Anyway, after hanging out at the Convention Center for a while (we tried to win a jacket from SGI, and since you had to be present to win we thought we had a pretty good chance, but the first name they pulled was a guy who had just dropped it in the box - they obviously didn't mix them up) we made our way back down to Marion...
After dinner we tuned into the Presidential Debate just in time to see a guy who works in my branch ask Dole the famous "how can you say smoking isn't addicting" question...Go Oscar!
But that was as much of the debate as we saw. And more than we really wanted to.
After being busy since we got here, this was a "relax and do nothing" day. For us at least - Barb still had to work, and Walt was working from home (telecommuting is a wonderful thing).
Lee entertained Kona, and later in the morning the three of us took Kona for a walk.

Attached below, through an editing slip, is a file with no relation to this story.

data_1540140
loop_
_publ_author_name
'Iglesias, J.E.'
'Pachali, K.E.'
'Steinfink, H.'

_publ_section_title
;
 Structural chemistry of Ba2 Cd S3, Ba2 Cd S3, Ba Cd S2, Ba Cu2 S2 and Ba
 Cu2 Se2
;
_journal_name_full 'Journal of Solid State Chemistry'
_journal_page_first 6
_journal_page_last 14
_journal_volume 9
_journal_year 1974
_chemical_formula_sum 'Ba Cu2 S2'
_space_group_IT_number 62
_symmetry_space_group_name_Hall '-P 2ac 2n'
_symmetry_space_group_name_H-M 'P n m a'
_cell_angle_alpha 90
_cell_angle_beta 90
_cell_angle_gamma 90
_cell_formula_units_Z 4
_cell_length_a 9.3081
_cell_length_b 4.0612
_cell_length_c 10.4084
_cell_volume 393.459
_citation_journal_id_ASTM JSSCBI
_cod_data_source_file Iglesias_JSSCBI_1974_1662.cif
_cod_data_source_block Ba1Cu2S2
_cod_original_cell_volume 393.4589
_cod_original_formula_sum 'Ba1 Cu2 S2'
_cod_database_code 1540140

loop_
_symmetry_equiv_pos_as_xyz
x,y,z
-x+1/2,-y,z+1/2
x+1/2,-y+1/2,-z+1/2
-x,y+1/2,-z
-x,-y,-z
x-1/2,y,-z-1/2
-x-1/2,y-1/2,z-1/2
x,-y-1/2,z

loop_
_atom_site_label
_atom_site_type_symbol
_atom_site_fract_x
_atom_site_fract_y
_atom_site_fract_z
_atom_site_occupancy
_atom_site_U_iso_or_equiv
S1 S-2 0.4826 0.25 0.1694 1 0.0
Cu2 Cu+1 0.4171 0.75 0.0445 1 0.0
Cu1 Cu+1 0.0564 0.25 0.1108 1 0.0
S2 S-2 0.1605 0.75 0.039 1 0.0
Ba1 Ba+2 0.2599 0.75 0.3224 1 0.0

At lunchtime Walt gave us directions and his car keys (brave man) and sent us over to the Cape to go kidnap Barb for lunch. She works at Imetrix, Inc., and they build underwater sensory systems and teleoperated underwater vehicles. We saw the underwater vehicle they build, and demos of some of the work they have done, and saw Barb's cubicle - she even has a flying pig in it! (Not to mention a bowl of M&Ms.)
Had another interesting sandwich for lunch - the people back east seem to have much more "California Cuisine" types of sandwiches than we do! It was really good - turkey, marinated tomatoes, and basil paste. We stopped by the post office so that I could get some more postcard stamps - that was very important - and then Barb drove us to a place where we could look out on the ocean (actually Buzzard's Bay).
Then we drove her back to work and we drove home - though we made a couple of stops to see if Lee could find any Dr. Pepper or Sharp's. No to both - Dr. Pepper evidently isn't a very popular soft drink back here! And their non-alcoholic beer preference seems to be O'Douls rather than Sharp's. Ah well.